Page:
W.E. Moener, Dr Honoris Causa AMU

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Lors de la grande soirée scientifique organisée au Pharo le 9 novembre 2016, l’université d’Aix-Marseille a remis le titre de Docteur Honoris Causa à W.E. MOERNER, Prix Nobel de Chimie 2014.

Le Professeur William Esco Moerner, Professeur Harry S. Mosher au département de Chimie, Professeur au département de Physique Appliquée, Prix Nobel de Chimie 2014, Université de Stanford (USA) a été honorée pour son œuvre, ses collaborations fructueuses avec les chercheurs de notre laboratoire et son implication avec la communauté universitaire.

Dans le cadre de sa visite, l’Institut FRESNEL et DHU-Imaging ont également organisé une conférence au CERIMED le 9 novembre à 11h00 "The Promise and Challenges of 3D Super-Resolution Microscopy and Single-Molecule Tracking in Cells and in Solution".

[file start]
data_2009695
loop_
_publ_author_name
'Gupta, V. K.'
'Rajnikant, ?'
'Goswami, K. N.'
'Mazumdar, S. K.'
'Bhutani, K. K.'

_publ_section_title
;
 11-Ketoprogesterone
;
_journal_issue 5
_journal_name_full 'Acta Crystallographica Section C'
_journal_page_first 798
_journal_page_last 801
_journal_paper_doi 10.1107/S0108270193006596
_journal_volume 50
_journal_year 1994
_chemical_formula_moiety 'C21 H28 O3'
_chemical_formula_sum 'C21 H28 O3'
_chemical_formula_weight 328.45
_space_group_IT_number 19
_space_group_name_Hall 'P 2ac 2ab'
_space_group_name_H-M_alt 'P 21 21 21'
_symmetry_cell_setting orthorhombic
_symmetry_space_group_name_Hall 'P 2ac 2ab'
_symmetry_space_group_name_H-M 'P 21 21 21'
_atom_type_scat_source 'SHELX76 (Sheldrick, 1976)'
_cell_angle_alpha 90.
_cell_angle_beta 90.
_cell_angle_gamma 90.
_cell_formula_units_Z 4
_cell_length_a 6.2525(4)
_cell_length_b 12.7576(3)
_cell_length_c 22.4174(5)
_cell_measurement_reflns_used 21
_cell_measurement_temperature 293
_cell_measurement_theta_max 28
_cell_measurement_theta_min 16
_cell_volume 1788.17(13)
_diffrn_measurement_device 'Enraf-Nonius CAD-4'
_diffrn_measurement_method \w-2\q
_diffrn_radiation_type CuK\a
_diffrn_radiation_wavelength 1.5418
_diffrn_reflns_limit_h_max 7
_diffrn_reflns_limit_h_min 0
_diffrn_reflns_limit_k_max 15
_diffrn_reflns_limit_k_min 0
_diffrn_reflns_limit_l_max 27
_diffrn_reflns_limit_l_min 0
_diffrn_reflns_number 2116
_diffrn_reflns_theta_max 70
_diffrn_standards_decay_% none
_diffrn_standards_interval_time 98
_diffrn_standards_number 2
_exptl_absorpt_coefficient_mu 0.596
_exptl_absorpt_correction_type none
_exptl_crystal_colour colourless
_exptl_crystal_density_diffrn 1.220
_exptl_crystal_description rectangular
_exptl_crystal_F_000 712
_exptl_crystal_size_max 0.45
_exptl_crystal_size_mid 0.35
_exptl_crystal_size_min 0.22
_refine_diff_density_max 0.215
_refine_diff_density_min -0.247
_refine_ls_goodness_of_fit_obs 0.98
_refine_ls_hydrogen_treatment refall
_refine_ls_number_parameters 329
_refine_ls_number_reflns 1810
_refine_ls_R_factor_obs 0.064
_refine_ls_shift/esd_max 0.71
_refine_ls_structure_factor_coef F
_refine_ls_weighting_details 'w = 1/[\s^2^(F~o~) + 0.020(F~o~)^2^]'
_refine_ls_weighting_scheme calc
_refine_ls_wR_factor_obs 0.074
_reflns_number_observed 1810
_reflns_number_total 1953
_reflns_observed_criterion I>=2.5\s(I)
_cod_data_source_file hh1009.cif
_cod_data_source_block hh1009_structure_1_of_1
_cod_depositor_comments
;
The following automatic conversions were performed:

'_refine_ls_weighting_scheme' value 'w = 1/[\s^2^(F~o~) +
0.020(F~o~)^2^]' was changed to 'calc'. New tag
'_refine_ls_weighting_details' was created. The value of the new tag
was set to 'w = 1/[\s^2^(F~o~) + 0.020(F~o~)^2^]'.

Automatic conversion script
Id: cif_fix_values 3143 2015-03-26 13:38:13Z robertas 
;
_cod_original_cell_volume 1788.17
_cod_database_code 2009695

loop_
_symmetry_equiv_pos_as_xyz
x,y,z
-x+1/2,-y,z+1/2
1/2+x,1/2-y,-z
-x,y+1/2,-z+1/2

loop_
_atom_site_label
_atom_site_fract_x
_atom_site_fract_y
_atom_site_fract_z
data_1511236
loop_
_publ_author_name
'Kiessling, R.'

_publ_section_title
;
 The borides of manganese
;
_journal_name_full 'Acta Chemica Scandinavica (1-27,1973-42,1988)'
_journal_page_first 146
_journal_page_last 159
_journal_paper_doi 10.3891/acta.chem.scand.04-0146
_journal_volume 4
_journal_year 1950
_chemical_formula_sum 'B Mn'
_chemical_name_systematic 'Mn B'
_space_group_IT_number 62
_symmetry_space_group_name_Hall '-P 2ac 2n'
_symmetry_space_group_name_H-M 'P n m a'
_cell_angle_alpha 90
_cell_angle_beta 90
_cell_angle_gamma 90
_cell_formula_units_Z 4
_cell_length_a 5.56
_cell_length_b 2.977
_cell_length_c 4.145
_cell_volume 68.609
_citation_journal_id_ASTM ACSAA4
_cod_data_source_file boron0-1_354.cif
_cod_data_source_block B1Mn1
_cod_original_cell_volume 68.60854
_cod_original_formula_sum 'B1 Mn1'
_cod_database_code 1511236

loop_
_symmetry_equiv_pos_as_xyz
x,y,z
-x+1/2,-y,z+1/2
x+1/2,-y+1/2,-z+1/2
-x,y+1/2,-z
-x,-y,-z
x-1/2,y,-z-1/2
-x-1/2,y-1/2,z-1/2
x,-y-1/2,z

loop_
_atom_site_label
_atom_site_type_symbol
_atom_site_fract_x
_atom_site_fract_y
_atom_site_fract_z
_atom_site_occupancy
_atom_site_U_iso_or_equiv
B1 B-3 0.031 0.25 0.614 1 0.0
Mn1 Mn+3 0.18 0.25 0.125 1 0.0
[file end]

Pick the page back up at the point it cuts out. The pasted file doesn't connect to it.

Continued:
Résumé : Super-resolution microscopy has opened up a new frontier in which biological structures and behavior can be observed in fixed and live cells with resolutions down to 20-40 nm and below. Examples range from protein superstructures in bacteria to details of the shapes of amyloid fibrils and much more. Current methods development research addresses ways to extract more information from each single molecule such as 3D position and orientation, and ways to insure that the acquired data are both accurate and precise. Indeed, new labels are needed which provide more photons before photobleaching. At the same time, it is worth noting that in spite of all the current focus on super-resolution, even in the “conventional” low concentration, single-molecule tracking regime where the motions of individual biomolecules are recorded rather than the shapes of extended structures, much can still be learned about biological processes with quantitative measurements and analysis. Examples to be presented include studies of the primary cilium, and motions of DNA loci in the yeast nucleus, and photodynamics of a photosynthetic antenna.